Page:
now, i dont think that myself (ideals such as friendship, honour, loyalty, compassion etc should be universal traits rather than simply american) but talking about America imposing ideals on the world is a bit presumptuous and i dont think thats a message star trek would ever advocate

self determination and the ability to chose should always come first over any form of imposing of ideals….

55. Hat Rick - July 5, 2010

52, I appreciate that.

54, I think that for an American show, Star Trek is incredibly multicultural and universalistic. In fact, it is the only cultural phenomenon of its kind and scope I can think of that goes beyond mere nationalism and tries to apply truly human ideals to the entire world. I say that it is a product of its origin to illustrate that, like anything in a deterministic universe, it arises from something else. The fact that it arises from America is a credit to America.

The United States itself does not exist in a vacuum, however. Its ideals are also found in countries that sparked the Enlightenment, and in cultures, East and West, that have shared similar values, such as respect for life, compassion, automony, and kindness toward others. Contrast our highest values as a culture with that of totalitarian cults, for example, of whatever scope, place and time, and the difference is unmistakable.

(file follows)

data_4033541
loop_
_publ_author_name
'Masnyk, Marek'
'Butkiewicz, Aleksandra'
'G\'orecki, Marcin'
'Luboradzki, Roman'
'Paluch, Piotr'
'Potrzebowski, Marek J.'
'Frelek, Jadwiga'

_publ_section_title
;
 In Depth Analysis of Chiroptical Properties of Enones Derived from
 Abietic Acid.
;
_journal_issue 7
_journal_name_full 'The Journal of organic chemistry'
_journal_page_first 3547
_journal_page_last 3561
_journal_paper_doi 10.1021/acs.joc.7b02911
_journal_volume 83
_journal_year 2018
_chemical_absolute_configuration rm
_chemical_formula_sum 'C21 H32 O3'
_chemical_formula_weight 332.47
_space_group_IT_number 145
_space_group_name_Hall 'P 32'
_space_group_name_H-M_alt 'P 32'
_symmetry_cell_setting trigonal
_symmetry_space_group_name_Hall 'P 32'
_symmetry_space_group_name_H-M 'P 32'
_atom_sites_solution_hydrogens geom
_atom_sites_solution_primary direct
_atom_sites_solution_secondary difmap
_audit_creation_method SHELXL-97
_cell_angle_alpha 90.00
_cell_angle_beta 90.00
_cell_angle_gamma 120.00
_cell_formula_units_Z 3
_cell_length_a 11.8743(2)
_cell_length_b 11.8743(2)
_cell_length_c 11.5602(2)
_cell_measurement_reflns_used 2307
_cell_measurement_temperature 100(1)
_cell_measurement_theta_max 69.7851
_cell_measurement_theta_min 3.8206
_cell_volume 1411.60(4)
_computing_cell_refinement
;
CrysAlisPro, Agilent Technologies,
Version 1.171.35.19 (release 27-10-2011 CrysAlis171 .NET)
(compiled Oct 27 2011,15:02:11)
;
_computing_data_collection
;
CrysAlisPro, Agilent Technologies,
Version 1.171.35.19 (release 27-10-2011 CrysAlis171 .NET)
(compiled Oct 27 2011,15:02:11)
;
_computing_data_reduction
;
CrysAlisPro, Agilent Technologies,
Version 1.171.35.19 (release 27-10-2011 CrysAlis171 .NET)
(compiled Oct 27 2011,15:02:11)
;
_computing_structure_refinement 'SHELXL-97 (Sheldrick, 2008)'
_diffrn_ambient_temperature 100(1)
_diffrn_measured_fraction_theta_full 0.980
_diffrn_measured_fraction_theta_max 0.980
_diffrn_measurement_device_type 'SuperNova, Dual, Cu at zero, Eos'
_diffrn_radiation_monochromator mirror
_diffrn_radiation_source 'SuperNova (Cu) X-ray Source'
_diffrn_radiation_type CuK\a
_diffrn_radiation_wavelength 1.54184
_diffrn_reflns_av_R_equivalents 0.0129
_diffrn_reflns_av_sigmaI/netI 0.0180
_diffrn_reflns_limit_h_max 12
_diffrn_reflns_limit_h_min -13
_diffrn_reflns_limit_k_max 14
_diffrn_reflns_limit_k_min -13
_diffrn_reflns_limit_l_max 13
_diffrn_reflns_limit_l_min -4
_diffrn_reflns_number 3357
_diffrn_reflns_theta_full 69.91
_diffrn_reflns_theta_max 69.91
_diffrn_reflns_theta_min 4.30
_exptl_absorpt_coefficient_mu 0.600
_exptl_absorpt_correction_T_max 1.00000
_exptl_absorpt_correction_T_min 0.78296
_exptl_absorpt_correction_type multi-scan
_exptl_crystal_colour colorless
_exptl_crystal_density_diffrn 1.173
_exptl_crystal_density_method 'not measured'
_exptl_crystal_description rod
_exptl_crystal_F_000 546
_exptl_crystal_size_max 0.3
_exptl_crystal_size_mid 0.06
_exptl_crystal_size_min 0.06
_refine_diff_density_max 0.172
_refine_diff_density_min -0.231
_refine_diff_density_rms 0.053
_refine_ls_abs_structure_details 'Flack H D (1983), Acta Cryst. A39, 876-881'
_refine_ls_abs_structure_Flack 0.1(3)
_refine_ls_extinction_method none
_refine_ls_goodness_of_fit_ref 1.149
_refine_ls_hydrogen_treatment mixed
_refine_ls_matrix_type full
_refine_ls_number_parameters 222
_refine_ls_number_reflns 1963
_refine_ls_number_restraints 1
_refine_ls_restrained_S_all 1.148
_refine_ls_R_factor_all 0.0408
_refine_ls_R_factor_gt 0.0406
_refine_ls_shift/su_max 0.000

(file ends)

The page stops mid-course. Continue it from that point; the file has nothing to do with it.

To quote Kirk in Star Trek VI, some (Francis Fukuyama, for instance) say that we have reached the end of history, but we haven’t run of history quite yet. History abides. It continues. We make it, because we are a beneficiary of it. The historical threads that have built our civilization, and that has allowed this country to spread a positive influence across the world, is maintained by the values our country, and others, continue to express.

We may falter, and indeed we have. But the good thing about the universe is that for all intents and purposes, time is infinite. Every moment is a promise of hope.